Yet another study has added to the available data on the potential of conservative management for newly diagnosed prostate cancer patients. The current study reflects experience most specifically with the management of men of ≥ 65 years of age.
The article, appearing this week in the Journal of the American Medical Association, is another restrospective analysis of data by Grace Yu-Lao and colleagues. The goal of the researchers was to evaluate the outcomes of patients with clinically localized prostate cancer managed without any immediate attempt at curative therapy in the PSA era.
Yu-Lao et al. examined data from a population-based cohort of men aged 65 years or older and diagnosed with stage T1 or T2 prostate cancer between 1992 and 2002. All patients were managed without surgery or radiation for at least 6 months after diagnosis. The patients, all of whom lived in areas covered by the Surveillance, Epidemiology, and End Results (SEER) program, were followed up for a median of 8.3 years (through December 31, 2007). Competing risk analyses were performed to assess their outcomes.
The results of the study may be summarized as follows:
- The median age of the men was 78 years at cancer diagnosis.
- 10-year prostate cancer-specific mortality was 8.3 percent for men with well-differentiated tumors; 9.1 percent for those with moderately differentiated tumors, and 25.6 percent for those with poorly differentiated tumors.
- The corresponding 10-year risks of dying of competing causes were 59.8, 57.2, and 56.5 percent, respectively.
- The 10-year disease-specific mortality for men aged 66 to 74 years diagnosed with moderately differentiated disease was 60 to 74 percent lower than in earlier studies:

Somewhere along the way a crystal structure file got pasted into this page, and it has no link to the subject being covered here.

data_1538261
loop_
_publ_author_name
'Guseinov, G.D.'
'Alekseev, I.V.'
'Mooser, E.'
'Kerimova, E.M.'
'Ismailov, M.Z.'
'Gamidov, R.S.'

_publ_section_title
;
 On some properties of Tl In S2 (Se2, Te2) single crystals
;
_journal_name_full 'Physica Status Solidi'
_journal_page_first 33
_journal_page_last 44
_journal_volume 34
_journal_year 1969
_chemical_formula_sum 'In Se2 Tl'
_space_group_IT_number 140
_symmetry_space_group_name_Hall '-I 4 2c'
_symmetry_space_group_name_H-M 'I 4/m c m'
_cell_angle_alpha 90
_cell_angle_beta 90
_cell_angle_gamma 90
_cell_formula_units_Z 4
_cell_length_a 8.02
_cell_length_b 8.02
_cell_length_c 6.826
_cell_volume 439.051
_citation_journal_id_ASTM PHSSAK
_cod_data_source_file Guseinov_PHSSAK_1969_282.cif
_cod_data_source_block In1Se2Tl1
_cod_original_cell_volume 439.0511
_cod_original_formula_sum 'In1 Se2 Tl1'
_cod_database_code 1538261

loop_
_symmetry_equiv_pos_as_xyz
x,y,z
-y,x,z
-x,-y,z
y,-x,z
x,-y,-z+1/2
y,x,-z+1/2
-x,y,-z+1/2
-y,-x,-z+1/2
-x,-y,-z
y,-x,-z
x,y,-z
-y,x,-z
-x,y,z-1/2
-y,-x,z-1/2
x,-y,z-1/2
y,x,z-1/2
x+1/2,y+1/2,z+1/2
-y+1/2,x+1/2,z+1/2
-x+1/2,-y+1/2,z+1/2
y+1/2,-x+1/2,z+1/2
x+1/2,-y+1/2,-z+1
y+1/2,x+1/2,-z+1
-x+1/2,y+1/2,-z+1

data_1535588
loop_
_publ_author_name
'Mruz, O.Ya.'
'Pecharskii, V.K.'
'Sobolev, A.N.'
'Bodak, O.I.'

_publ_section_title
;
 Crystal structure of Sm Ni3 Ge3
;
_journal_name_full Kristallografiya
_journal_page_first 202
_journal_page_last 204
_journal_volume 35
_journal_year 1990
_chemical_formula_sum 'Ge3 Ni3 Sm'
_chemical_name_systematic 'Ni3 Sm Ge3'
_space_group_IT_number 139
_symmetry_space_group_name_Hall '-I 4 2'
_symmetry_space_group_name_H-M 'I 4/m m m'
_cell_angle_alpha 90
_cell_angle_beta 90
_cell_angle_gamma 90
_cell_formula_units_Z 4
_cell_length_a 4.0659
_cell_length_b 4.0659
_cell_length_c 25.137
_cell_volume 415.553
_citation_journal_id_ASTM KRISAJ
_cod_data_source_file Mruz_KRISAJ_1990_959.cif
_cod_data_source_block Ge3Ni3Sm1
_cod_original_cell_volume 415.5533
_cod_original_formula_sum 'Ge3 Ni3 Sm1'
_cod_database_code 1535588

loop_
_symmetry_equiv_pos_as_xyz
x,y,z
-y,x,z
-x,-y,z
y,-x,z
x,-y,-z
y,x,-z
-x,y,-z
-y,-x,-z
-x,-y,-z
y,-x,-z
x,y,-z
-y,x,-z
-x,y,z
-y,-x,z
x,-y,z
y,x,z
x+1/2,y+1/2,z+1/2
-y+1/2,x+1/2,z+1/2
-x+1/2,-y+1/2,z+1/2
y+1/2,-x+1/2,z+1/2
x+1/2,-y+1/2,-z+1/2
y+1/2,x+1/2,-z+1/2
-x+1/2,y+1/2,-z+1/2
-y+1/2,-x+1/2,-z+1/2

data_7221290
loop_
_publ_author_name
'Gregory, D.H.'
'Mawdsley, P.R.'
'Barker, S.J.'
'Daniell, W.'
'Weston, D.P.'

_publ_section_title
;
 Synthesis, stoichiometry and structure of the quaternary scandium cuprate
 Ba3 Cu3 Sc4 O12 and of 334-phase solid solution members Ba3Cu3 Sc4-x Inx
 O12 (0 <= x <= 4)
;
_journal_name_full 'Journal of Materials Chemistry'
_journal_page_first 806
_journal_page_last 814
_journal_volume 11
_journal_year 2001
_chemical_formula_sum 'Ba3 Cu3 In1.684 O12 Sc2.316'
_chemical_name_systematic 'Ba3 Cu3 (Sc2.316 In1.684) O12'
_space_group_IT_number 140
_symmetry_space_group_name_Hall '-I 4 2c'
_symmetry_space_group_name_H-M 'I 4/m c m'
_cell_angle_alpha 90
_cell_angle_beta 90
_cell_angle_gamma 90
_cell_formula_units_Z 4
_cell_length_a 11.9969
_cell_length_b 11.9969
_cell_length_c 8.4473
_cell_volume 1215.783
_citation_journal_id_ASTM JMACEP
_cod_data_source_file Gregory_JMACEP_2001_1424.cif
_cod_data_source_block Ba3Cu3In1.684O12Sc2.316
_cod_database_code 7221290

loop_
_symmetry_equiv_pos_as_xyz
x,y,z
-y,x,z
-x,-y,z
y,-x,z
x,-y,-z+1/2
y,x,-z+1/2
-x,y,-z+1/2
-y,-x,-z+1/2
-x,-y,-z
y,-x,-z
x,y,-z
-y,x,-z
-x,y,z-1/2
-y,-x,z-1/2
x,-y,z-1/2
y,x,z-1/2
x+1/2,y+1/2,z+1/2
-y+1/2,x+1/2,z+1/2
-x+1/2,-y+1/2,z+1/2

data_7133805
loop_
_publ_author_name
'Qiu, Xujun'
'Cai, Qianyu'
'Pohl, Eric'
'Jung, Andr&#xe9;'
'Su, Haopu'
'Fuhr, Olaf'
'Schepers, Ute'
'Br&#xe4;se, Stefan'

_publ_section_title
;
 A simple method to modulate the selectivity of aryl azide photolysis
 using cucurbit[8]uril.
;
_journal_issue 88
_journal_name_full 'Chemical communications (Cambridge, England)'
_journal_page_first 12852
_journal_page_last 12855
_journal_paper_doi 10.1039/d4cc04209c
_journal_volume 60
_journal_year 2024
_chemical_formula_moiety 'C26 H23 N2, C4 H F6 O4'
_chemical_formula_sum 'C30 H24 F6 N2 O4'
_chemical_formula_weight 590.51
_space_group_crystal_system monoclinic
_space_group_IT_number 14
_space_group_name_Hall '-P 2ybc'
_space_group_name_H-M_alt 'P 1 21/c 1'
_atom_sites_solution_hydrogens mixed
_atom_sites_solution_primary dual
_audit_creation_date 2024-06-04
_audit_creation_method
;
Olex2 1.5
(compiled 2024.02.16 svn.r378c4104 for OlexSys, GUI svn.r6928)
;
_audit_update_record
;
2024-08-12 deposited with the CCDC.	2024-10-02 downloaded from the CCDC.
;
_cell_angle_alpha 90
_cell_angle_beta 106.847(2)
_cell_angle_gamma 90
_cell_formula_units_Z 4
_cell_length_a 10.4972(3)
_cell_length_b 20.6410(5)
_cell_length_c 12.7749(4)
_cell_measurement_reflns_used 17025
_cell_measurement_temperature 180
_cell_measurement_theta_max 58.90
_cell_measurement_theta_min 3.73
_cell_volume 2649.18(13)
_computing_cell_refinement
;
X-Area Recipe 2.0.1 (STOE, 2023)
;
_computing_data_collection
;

- 6 percent in the contemporary PSA era (1992-2002)
- 15 to 23 percent in earlier eras (1949-1992).
- Improved survival was also observed in poorly differentiated disease.
- The use of chemotherapy (in 1.6 percent of patients) or major interventions for spinal cord compression (in 0.9 percent of patients) was uncommon.
It is hard to know exactly how to interpret some of the data in this study.
Clearly, patients with clinically localized prostate cancer diagnosed between 1992 and 2002 and given initial conservative management had notably better than outcomes than comparable patients diagnosed in the 1970s and 1980s. However, it is less clear why this should be the case. We know that PSA testing introduced what is known as stage shifting and “lead time bias.” In other words, the men were getting diagnosed earlier than they might have without the existence of the PSA test. We also know that many of these men might never have been diagnosed at all in the pre-PSA era. And many physicians believe that advances in medical care also have an impact on the prevention of death from prostate cancer.
The “New” Prostate Cancer InfoLink takes the position that the exact reason for this decline in risk for prostate cancer-specific mortality is less important than the fact that it has happened. It would seem to be apparent that we are reducing the numbers of men who have (and therefore have to be treated for) the most serious consequences of metastatic prostate cancer. We have succeeded in this because we are cognizant of their risk as opposed to ignoring it. And this appears to be the case even for those men who are managed under conservative, expectant management protocols.
It is certainly true that the average age of these men at the time of diagnosis was high (at a median of 78 years), and that conservative management might be less appropriate for selected men who have a high life expectancy and who were in the younger range of patients even in this study, but let’s not discount the good news: our ability to manage men with prostate cancer seems to be improving — even under expectant management.